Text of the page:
By Benjamin Leatherman
By Robrt L. Pela
By Katrina Montgomery
By Robrt L. Pela
By Kathleen Vanesian
By New Times
By Ray Stern
By Eric Tsetsi
I've begun to wonder how it would be to see a mediocre production of Angels in America. Somehow, I've only seen resplendent, near-perfect stagings of this new American classic, most recently Actors Theatre's current production of both halves of the eight-hour play.
Angels in America, for the uninitiated, is two plays: Angels in America: Millennium Approaches and Angels in America: Perestroika. They won consecutive Tony Awards in 1993 and 1994 for best play, and the first installment won playwright Tony Kushner the 1993 Pulitzer Prize for drama before it even opened on Broadway. Each play is approximately three and a half hours long, and they're staged on consecutive evenings and in matinee configurations that allow audiences to see both plays in a single day.
Perestroika continues the stories begun in Millennium Approaches: Mad housewife Harper's embattled relationship with her husband, who's left her for Louis, a neurotic gay man, is ending. Louis has abandoned his own lover, Prior, who is dying from AIDS. Prior has been deemed a prophet by the single-minded angel of the title, who, like all the other angels in heaven, has been abandoned by God. Most of these people eventually cross paths with Roy Cohn, who's on his deathbed. Roy harangues the ghost of Ethel Rosenberg and his private nurse, Prior's pal Belize, until noisily expiring, thus ending Jon Gentry's most captivating performance to date.
If it's not apparent that Gentry's castmates -- all of whom are reprising their roles from last season's production of Millennium -- are turning in virtuosic performances, it's only because they handle their complex characters with such subtlety and grace. I dare to single out Oliver Wadsworth only because I can't not laud his way with a punch line, each of which he barks as if he were channeling Tallulah Bankhead and Frank Gorshin at once.
Jeff Thomson's striking, deceptively simple set -- a pair of crumpled stone columns, a framework of austere metal piping -- mirrors Kushner's motifs of insensitivity and decay: an eroding ozone, government corruption, declining immune systems, the death of religious faith. Paul A. Black lights these unfussy set pieces as if they're living things.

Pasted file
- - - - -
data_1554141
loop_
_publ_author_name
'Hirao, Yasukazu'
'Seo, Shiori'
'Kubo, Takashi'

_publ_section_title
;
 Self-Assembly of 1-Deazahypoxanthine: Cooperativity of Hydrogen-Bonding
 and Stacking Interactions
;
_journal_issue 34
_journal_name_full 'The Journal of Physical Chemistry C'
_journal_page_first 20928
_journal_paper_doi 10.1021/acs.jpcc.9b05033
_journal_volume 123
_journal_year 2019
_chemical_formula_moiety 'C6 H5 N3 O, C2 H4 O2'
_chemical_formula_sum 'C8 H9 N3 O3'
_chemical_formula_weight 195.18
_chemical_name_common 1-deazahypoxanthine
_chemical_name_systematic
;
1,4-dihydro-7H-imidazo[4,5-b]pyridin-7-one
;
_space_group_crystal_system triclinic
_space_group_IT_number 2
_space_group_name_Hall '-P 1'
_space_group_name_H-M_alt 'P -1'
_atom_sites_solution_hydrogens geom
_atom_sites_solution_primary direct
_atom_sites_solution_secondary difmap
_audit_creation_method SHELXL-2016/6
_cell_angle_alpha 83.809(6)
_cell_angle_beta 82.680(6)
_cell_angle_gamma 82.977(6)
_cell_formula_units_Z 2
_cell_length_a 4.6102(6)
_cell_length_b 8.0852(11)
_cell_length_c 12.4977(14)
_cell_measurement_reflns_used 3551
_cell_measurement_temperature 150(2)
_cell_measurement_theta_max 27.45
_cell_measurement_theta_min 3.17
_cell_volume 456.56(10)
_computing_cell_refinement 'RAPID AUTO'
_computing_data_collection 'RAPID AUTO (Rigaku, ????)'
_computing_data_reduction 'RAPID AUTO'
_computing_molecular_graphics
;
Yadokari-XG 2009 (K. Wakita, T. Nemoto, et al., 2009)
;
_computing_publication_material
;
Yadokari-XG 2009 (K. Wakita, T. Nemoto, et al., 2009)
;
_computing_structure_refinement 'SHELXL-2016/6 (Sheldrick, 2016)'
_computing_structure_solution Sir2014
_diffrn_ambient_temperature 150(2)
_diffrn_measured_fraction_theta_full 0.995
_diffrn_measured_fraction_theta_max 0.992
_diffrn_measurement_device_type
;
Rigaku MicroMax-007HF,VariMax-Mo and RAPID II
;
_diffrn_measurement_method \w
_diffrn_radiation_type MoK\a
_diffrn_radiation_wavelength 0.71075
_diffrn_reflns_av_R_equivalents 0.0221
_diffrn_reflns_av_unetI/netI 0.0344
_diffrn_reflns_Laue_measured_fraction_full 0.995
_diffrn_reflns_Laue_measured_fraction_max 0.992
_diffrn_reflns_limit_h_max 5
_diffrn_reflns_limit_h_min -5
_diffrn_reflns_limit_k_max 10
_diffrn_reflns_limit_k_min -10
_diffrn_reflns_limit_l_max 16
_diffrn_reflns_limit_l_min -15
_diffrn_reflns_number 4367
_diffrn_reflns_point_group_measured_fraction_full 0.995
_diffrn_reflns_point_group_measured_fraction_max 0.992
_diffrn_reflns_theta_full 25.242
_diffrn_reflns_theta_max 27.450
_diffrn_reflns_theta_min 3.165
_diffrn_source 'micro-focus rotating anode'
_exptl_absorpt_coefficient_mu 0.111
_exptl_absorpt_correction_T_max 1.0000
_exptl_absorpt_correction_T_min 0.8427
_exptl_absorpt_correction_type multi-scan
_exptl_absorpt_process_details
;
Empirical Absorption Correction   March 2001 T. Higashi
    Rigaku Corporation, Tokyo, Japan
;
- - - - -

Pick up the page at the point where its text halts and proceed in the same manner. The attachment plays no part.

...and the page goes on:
I was disappointed that the angel's comings and goings weren't goosed up with a pyrotechnic flying mechanism, which would have allowed the angel to hover menacingly over the rest of the cast, as in other Perestroika productions I've seen. But I have no other complaint about Matthew Wiener's faultless direction. Besides his command of Perestroika's parade of swift scene changes, Wiener brings a deeper understanding of Kushner's greater message, buried under piles of extraordinary situations and fascinating characters. He knows that Kushner's story is not simply a portrait of Reagan-era gay life, or a play about disease and politics, but a rumination on reconciling the existence of God in the face of suffering and evil. He spends less time convincing us that Harper and Prior aren't hallucinating while they're with the angel (as in a production I saw once in which each of the angel's visitations was accompanied by dreamy harp music) than he does punching up dialogue about faith and faithfulness.
Perestroika's uncluttered conclusion continues to bug me: Prior, Louis, Belize and Hannah are seated at an angel-bedecked fountain, and Prior interrupts their chat to address us directly with a where-are-they-now wind-up that concludes with a cheerful "The great work begins!" In a story that covers such high-toned moral and political ground, this ending has always felt tacked-on and unfinished to me.
Nonetheless, Angels in America is the most striking and thought-provoking piece of theater of the past several decades, and -- because of its daunting stage requirements and unpopular running time -- your chance to see such exquisite productions of both pieces won't come again soon. Go now.